Last month, Kenneth D. Lewis took a Bank of America jet from Charlotte, N.C., to New Jersey. ABC News captured the flight.
It could be called “To Catch a Rich Guy.”
The celebrity Web site TMZ and TV shows like “Extra” and “Inside Edition” are expanding their coverage of starlets and Hollywood break-ups to include billion-dollar business scandals and the economic collapse.
A camera crew for “Extra,” the syndicated entertainment show, huddled alongside the BBC and The Associated Press outside the courtroom as Bernard L. Madoff pleaded guilty on Thursday. That night, the show started by calling him “the most hated man in America.” The previous evening, “Inside Edition” profiled one of Mr. Madoff’s victims who testified in court, a 60-year-old woman who lost millions and had to go to work as a maid.
The tabloid media, of course, have always peered into the excesses of the rich and famous with a mix of puritan disapproval and voyeurism. But these outlets and other news organizations are now recording troubling uses of taxpayer money at country clubs, private airports and glamorous retreats and, in so doing, explicitly tapping into a fierce populist anger at corporate America, and even pressuring Congress to hold companies accountable.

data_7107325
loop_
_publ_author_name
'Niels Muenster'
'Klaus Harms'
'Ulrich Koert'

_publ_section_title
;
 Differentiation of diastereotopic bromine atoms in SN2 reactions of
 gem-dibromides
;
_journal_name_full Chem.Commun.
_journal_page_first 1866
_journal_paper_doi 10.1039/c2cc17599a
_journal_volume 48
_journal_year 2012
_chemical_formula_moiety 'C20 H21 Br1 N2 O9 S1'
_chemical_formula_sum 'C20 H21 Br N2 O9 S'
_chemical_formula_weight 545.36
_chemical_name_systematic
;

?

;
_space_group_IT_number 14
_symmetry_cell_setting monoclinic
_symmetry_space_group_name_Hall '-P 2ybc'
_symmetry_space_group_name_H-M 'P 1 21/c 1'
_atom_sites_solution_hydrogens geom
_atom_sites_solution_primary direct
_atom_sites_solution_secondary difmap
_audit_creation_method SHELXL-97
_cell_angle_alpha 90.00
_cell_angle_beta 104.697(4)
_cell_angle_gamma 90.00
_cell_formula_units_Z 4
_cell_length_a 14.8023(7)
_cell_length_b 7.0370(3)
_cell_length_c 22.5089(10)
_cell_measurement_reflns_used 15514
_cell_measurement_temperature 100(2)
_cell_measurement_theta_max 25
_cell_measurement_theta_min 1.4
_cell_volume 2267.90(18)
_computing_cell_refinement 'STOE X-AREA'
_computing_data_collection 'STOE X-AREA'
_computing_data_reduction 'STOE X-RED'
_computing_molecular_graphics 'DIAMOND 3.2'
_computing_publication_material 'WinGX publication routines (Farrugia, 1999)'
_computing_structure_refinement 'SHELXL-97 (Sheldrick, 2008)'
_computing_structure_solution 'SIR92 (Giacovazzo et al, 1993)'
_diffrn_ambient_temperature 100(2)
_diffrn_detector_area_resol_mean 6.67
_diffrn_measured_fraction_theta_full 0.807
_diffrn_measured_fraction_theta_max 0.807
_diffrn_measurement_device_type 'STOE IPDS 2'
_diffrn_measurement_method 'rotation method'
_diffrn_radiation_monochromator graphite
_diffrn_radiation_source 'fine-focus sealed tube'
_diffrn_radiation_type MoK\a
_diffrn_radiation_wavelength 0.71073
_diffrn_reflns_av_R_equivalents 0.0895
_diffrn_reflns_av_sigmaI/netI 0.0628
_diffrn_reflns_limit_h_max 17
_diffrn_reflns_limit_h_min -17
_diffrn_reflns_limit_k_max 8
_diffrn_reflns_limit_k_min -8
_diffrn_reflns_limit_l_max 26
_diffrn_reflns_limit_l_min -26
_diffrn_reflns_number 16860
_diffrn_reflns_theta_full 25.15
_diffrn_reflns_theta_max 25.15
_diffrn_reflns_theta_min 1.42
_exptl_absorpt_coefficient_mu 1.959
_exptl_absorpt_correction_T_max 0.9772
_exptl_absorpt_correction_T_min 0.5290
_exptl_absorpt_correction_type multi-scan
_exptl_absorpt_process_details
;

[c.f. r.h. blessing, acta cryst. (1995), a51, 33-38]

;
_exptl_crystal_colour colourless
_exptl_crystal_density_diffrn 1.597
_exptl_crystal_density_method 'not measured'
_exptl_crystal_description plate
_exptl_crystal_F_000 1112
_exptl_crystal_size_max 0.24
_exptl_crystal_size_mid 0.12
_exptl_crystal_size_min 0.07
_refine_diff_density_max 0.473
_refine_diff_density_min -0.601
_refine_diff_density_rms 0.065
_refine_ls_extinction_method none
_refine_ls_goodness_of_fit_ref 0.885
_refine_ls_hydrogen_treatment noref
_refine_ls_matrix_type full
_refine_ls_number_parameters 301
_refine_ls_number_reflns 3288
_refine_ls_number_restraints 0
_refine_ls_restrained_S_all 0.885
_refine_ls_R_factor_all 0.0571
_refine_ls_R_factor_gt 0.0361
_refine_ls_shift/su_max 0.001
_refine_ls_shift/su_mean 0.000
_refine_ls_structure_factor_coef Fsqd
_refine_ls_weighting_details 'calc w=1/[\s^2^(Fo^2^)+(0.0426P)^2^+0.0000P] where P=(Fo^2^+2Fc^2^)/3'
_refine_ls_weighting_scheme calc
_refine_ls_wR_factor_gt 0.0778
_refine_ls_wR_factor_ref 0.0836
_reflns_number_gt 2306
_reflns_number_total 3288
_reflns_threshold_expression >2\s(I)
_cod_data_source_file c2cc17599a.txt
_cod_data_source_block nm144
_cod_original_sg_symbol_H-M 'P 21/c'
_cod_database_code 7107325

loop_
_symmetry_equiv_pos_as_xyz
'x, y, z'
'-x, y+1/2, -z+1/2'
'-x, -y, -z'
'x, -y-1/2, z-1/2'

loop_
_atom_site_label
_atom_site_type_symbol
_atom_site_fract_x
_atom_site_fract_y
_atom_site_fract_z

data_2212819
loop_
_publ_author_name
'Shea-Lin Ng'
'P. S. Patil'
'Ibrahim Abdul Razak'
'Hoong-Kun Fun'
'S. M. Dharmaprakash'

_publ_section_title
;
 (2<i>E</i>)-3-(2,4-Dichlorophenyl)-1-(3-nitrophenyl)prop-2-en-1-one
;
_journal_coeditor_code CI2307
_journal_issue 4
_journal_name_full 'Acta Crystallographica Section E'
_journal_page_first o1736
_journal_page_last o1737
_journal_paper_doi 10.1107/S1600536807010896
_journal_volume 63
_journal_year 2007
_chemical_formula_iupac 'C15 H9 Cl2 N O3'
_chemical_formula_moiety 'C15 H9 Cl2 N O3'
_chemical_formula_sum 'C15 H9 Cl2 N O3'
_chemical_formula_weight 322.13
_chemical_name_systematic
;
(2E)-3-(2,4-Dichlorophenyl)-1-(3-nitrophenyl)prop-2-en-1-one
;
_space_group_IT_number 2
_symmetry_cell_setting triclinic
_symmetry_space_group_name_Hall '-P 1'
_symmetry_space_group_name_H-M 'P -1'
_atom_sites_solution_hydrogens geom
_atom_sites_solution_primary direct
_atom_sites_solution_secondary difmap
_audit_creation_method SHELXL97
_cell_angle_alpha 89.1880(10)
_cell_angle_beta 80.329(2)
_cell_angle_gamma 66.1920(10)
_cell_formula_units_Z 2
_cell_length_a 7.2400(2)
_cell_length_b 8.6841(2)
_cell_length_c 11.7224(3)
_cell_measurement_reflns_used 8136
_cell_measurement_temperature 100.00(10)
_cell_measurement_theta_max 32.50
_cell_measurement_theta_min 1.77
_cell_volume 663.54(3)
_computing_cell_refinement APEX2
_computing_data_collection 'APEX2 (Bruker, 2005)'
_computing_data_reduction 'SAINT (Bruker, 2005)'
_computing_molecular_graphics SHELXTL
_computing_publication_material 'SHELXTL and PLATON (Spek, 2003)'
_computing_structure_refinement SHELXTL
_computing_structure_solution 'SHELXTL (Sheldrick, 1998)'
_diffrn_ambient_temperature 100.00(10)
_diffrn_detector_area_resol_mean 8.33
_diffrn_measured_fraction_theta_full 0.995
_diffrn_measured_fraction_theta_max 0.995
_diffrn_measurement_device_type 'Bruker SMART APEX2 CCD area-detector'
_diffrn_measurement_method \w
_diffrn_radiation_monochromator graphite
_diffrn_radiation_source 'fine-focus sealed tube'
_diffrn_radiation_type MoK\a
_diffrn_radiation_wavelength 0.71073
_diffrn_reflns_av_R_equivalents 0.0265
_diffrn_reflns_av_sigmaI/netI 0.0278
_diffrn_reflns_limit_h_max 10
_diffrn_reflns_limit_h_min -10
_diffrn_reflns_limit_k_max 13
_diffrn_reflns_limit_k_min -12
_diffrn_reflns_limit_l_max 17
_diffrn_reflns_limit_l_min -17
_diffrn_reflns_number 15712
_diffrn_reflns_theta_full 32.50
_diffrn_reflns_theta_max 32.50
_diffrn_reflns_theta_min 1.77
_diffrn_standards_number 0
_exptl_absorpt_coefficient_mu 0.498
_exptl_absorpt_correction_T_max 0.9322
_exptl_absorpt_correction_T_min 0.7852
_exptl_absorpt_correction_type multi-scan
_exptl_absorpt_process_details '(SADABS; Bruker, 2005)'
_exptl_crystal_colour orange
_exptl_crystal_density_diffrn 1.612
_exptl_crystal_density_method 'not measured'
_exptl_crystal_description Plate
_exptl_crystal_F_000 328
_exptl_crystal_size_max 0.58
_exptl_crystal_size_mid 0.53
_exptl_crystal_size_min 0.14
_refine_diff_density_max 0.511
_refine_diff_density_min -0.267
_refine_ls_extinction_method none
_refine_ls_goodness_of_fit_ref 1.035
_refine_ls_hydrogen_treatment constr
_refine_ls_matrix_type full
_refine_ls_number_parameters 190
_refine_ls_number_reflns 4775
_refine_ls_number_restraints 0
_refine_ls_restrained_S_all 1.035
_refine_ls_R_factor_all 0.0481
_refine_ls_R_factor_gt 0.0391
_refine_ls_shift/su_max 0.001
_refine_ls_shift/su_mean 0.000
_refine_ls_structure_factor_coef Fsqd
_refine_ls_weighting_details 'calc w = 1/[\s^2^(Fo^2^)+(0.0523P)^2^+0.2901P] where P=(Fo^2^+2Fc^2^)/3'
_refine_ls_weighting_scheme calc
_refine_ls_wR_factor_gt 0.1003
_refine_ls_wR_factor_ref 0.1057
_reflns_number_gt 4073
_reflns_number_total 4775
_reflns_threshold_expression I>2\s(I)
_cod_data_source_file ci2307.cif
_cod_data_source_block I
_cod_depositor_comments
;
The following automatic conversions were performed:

TMZ, a Web site better known for unflattering paparazzi shots of Britney Spears and Rihanna, drove mainstream coverage and Congressional outrage with a blog post late last month that exclaimed, “Bailout Bank Blows Millions Partying in L.A.” The site reported that Northern Trust, a bank that received $1.6 billion in taxpayer money, had hosted hundreds of clients and employees at a golf tournament and a series of parties in Southern California. “Your tax dollars, hard at work,” the site wrote.
Northern Trust never sought the bailout funds, but agreed to take them last fall at the behest of the government. Regardless, the photos of Tiffany gift bags and the grainy video clips of Chicago and Sheryl Crow performing for the group angered readers —as well as Congressional Democrats, who demanded in a letter that Northern Trust repay what the company “frittered away on these lavish events.” The bank said it would do so “as quickly as prudently possible,” news that earned four exclamation points from TMZ.